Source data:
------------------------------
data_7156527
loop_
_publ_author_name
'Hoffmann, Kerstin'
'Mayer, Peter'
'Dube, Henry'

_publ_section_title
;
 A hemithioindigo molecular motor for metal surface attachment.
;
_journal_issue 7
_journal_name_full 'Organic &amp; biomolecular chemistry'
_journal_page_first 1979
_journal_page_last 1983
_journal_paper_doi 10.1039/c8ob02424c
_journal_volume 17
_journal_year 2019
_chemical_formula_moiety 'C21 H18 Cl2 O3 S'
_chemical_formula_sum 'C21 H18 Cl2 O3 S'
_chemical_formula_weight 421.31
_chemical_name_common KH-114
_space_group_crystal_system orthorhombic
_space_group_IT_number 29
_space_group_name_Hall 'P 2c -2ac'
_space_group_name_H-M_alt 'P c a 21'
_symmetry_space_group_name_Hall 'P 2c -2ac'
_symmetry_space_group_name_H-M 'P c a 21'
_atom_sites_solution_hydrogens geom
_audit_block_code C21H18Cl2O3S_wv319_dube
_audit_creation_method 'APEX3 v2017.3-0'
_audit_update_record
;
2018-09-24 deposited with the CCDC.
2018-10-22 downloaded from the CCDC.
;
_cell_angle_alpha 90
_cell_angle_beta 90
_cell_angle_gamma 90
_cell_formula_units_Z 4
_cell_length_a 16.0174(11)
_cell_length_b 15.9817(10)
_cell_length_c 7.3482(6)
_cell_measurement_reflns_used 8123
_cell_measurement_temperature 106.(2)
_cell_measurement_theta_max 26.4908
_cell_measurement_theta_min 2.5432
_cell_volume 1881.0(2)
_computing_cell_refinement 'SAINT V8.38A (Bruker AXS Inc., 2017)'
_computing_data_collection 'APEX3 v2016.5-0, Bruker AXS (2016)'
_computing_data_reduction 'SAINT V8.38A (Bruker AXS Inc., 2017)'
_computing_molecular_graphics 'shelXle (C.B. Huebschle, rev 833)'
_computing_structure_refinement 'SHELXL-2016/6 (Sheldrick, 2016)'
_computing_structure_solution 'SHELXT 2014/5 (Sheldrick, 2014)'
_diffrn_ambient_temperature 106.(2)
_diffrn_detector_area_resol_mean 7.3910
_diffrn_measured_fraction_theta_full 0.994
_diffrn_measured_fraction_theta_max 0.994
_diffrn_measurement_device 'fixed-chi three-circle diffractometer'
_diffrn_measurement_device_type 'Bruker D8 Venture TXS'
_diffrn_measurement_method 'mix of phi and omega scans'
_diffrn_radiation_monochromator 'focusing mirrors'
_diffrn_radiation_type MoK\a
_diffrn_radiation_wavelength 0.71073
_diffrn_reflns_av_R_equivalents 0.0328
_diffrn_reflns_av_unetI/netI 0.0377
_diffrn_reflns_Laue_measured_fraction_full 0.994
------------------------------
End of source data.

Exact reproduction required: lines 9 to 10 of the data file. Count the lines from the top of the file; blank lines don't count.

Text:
 A hemithioindigo molecular motor for metal surface attachment.
;